You’re just back from East and South Africa: Addis Ababa, Cape Town, Johannesburg, Nairobi… That sounds much more inspiring to me than touring Europe, especially in January...
Africa is very exciting to me, I cannot deny that. It’s also quite warmer than Europe or the US in January so you don’t need to twist my arm to convince me to go!
Could you share one highlight for each city, so we go globetrotting with you? Let's start with Nairobi.
The venue where we held our Everyday People event is called The Alchemist and it is a one of a kind creative hub for nightlife, food and fashion in the heart of Nairobi. Its features include a booming sound system, some delicious street food, Kenyan designer shopping, an open-air cinema, a cafe, and a pretty solid wifi--gotta have wifi! The venue is outdoor yet covered by a big structure so rain is not an issue, it's perfect for an afternoon chill hang, a late-night dance vibe or anything in between.
Anytime I’m in Jozi you will most likely find me in The Maboneng district, one of my favorite parts of the city. It’s a very trendy cultural hub which reminds me of parts of Brooklyn and Downtown Manhattan, with all its galleries, cafes, bars etc. but it retains a very distinct South African flavor: the Sunday “Market on Main” is filled with African Crafts, South African clothing, collectables and some antiques too. I even have a favorite street vocalist who literally brings pedestrian and automotive traffic to a halt when she starts singing acapella. Everyone knows her there. She has the voice of an angel.
"There is a 150 BPM baile funk revolution happening in Brazil right now."
Cape Town is simply breathtaking, certainly one of the most beautiful cities in the world. I could go on and on about hiking Table Mountain, hanging out in Boulders Beach with the penguins, feeding seals in Hout Bay... But one of the more remarkable things that stood out to me is a Korean “brai” restaurant named Galbi (“brai” is South African for Barbecue). The menu has your traditional meats for the grill such as lamb, beef, chicken, trout… but Galbi also serves some less mainstream choices like springbok, ostrich, kudu, warthog, zebra, blesbok and wildebeest. Out of respect for my Dance Dance Dance co-resident and celebrated vegan Mr. Eli Escobar, I am not going to elaborate on what I ate versus what I did not eat but the overall consensus was that the food was outstanding. Foodies, if you’re ever in Cape Town, I strongly recommend easting at Galbi... Provided you can live with the guilt of barbecuing half the cast of The Lion King!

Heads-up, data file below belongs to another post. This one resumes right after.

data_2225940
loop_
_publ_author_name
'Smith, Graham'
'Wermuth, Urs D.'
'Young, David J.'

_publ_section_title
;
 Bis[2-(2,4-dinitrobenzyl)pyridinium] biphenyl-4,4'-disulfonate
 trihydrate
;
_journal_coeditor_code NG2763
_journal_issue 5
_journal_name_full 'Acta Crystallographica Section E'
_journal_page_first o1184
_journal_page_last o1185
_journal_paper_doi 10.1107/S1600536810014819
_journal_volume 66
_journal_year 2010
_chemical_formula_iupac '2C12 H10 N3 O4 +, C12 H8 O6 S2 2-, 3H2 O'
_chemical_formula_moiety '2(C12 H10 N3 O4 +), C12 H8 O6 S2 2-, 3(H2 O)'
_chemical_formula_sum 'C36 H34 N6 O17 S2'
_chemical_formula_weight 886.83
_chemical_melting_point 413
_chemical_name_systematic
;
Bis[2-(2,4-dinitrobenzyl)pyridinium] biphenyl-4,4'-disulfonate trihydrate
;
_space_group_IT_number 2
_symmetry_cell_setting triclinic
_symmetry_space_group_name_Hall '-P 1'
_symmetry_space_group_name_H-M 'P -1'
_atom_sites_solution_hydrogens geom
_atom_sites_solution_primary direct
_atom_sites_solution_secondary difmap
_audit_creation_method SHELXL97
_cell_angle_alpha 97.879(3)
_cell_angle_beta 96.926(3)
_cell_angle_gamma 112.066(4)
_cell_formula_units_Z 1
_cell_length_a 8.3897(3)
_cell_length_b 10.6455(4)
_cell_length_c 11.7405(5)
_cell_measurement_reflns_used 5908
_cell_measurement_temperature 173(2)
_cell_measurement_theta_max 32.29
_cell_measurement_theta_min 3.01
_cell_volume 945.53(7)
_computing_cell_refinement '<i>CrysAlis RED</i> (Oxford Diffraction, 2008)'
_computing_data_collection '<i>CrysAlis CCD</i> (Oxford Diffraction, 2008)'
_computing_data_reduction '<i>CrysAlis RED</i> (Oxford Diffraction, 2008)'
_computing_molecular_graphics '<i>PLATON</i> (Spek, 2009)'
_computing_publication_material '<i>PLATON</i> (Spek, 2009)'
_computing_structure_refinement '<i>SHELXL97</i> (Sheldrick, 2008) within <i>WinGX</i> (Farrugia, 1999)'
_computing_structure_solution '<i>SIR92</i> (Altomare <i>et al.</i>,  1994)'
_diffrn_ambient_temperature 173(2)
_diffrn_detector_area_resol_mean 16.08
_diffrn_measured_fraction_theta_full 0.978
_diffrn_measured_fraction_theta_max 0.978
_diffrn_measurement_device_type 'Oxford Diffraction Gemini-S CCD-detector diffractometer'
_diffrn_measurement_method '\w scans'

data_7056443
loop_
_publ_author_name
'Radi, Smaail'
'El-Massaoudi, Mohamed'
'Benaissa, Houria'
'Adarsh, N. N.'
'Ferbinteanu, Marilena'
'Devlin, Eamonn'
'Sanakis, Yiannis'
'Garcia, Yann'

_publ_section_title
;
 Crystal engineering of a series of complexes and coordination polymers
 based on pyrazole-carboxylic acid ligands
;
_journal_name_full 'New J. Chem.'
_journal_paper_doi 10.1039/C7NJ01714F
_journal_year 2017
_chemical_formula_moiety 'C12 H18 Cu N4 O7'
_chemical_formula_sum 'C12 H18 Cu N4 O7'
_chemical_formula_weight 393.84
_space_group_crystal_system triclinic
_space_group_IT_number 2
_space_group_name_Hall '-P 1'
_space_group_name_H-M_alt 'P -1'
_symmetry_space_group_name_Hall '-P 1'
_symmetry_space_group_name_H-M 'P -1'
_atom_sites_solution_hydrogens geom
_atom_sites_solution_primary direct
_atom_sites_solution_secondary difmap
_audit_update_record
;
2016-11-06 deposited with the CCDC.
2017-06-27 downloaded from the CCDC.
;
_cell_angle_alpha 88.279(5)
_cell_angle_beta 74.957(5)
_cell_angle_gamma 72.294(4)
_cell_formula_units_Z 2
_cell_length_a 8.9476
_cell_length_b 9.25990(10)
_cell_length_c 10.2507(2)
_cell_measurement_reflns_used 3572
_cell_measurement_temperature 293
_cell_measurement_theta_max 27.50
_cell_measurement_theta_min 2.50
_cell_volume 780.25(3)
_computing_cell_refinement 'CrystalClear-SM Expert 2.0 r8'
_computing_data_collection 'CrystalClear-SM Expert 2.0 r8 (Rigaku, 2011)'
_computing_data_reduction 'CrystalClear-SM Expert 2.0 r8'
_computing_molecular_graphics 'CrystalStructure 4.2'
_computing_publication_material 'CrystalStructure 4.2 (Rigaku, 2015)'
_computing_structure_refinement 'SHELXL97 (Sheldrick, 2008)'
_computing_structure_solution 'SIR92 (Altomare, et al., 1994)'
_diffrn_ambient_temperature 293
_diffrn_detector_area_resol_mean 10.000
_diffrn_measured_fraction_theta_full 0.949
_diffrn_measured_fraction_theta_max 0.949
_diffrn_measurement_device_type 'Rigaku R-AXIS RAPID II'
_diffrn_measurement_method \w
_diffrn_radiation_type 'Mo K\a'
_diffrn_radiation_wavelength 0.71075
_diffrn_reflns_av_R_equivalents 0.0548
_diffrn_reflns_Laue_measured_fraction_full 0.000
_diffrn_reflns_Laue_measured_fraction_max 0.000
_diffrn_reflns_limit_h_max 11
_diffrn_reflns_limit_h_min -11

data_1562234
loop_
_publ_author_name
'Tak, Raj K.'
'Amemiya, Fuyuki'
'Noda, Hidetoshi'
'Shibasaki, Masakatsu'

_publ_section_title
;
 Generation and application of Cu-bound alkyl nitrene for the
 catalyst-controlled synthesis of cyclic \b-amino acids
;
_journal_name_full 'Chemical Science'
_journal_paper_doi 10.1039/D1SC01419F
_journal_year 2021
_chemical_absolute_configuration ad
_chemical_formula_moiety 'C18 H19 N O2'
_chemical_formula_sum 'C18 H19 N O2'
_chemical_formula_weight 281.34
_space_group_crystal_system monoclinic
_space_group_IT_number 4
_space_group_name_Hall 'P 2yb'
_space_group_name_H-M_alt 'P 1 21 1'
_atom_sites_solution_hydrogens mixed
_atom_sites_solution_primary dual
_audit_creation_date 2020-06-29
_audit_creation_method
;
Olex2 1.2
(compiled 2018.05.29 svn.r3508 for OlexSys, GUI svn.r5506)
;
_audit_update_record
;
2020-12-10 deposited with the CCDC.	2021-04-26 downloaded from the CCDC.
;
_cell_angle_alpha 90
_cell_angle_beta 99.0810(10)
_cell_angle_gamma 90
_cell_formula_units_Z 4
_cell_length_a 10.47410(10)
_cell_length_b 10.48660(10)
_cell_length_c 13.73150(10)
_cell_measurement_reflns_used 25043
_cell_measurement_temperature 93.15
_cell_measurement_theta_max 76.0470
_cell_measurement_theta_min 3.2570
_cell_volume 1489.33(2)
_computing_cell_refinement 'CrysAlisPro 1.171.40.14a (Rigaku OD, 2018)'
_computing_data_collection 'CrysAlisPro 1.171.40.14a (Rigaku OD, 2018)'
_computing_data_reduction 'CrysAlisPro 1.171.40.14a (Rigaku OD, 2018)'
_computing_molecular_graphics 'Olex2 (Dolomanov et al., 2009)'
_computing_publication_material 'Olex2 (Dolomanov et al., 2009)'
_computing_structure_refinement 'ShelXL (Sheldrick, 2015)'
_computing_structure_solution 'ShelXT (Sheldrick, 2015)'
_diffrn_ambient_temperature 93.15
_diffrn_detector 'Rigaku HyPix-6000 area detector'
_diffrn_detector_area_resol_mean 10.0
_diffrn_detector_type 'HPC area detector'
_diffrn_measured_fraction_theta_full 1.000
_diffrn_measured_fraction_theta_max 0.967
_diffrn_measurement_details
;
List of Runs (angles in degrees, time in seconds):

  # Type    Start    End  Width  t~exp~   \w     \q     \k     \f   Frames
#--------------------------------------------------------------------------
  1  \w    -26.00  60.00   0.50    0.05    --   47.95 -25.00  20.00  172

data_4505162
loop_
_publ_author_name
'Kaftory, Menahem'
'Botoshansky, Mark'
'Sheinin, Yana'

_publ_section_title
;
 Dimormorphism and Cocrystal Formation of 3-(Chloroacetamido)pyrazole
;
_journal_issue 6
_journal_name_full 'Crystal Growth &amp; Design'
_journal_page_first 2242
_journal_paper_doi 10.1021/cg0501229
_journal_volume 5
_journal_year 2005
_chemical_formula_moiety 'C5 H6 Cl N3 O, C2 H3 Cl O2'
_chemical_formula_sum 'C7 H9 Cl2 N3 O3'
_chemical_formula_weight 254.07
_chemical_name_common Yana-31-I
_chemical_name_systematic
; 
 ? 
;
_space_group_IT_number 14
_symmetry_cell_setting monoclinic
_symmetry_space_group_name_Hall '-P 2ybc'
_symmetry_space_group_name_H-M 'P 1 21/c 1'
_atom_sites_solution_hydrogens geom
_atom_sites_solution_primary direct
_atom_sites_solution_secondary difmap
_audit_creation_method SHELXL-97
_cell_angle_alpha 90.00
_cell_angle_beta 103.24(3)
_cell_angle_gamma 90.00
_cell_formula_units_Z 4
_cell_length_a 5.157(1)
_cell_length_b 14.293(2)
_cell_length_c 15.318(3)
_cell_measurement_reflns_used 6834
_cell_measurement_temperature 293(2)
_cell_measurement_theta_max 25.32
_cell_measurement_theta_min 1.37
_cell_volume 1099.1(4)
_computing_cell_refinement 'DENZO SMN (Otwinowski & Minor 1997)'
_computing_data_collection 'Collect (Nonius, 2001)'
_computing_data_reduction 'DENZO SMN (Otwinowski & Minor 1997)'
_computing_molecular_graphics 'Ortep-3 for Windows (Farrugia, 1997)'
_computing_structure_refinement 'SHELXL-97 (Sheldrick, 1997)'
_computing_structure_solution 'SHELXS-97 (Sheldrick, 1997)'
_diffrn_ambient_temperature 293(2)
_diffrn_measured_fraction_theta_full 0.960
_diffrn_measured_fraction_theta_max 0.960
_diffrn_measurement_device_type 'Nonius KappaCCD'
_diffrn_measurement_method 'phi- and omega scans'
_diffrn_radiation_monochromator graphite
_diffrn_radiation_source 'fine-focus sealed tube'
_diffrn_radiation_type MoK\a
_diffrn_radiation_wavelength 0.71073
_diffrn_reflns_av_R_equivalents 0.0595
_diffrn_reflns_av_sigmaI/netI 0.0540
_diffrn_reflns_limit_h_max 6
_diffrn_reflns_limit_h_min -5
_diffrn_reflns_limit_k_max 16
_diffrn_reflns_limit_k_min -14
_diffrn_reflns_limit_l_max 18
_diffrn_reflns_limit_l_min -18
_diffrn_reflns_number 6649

There is so much to share about Addis Ababa: rampant construction everywhere, large scale tech modernization, and a recent historic peace deal between Ethiopia and Eritrea, just to name a few major developments. On the music side of things, I was able to scratch an item off my all-time bucket list by attending Mulatu Astatke’s African Jazz Village at The Ghion Hotel. Mulatu Astatake is considered the father of Ethio-Jazz, which is a fusion of eerie traditional Ethiopian music with soulful jazz undertones and a serious Afro bounce. The African Jazz Village is a semi-weekly jam featuring Mulatu, his disciples and the many descendants of the Ethio-Jazz sound. If you’re ever in Addis Ababa, you should definitely check out the African Jazz Village on Tuesdays and Thursdays, and if you’re lucky Mulatu may even grace the stage and hop behind his vibraphone – he’s 75 years old now so he’s earned the odd night off!
The house and DJ scene is huge in South Africa. How do the Ethiopian and Kenyan scenes compare to it?
The house and DJ scene is South Africa is clearly on another level from anywhere else on the African continent. You could argue that it is on par with, or may even have surpassed, the top scenes in the US and Europe. Kenya, although not on the same level as South Africa, has a solid underground dance scene, as evidenced by The Noise On Demand DJ crew that we booked with us in Nairobi. Although Kenyans enjoy house and underground dance music, they also enjoy a variety of sounds in equal quantity: hip-hop, r&b, house, pop, dancehall, afrobeats, afrohouse and a healthy dose of local Kenyan tunes. The biggest East African act is an amazing Afro-pop band called Sauti Sol for instance.
What about Ethiopia?